By the time Ted Cruz was 13, he was winning speech contests sponsored by a Houston free-enterprise group that gave contestants assigned readings by Frederic Bastiat, Friedrich Hayek and Ludwig von Mises. In his early teens he traveled around Texas and out of state giving speeches. At Princeton, he finished first in the 1992 U.S. National Debate Championship and North American Debate Championship.
As Texas’s solicitor general from 2003 to 2008, Cruz submitted 70 briefs to the U.S. Supreme Court, and he has, so far, argued nine cases there. He favors school choice and personal investment accounts for a portion of individuals’ Social Security taxes. He supports the latter idea with a bow to the late Daniel Patrick Moynihan, who said such accounts enable the doorman to build wealth the way the people in the penthouse do.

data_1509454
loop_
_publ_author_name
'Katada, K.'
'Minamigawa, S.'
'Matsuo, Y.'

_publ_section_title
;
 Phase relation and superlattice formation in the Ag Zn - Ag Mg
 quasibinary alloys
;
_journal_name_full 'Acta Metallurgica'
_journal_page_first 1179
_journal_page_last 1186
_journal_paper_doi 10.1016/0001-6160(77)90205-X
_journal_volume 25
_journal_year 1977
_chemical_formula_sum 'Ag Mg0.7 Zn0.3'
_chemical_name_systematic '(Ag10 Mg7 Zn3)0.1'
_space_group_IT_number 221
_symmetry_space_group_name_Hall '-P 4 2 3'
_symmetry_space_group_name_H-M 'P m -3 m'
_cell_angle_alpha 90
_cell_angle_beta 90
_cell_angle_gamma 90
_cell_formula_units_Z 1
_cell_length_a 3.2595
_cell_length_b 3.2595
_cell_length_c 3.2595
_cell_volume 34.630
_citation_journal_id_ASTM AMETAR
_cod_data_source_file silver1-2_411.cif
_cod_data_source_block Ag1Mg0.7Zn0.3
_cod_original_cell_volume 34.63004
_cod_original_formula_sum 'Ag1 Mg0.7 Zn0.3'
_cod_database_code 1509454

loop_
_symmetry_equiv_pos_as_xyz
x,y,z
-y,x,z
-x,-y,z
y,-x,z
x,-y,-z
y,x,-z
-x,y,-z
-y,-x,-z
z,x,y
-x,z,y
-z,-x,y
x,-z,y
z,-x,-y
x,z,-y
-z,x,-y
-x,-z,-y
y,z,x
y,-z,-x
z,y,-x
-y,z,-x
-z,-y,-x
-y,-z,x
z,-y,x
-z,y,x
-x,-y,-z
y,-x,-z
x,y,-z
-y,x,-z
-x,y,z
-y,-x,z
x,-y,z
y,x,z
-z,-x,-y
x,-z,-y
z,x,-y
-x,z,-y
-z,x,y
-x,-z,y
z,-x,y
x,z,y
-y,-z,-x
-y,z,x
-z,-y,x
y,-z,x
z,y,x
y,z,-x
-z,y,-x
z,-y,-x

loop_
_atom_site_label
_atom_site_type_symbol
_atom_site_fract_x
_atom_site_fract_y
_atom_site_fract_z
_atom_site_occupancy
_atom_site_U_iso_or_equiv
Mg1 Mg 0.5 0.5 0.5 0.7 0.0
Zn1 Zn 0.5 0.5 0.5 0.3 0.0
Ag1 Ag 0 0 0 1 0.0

He embodies the ambitious spirit that drives Americans in their quest for success. That’s an emancipatory mindset that threatens the Democratic dependency agenda, and the narrative their allies in the liberal media are pushing daily. The latest salvo against Cruz came from the New York Times, which went “birther” on the freshman senator.
Pelosi, Reid, Obama, and to a lesser degree Bush drove scads of Americans from seeking success in the back benches of American hard work to the moral filth of government, bureaucracy, and manufactured despair. One can only hope this new crop of leaders can defend liberty from government and media filth.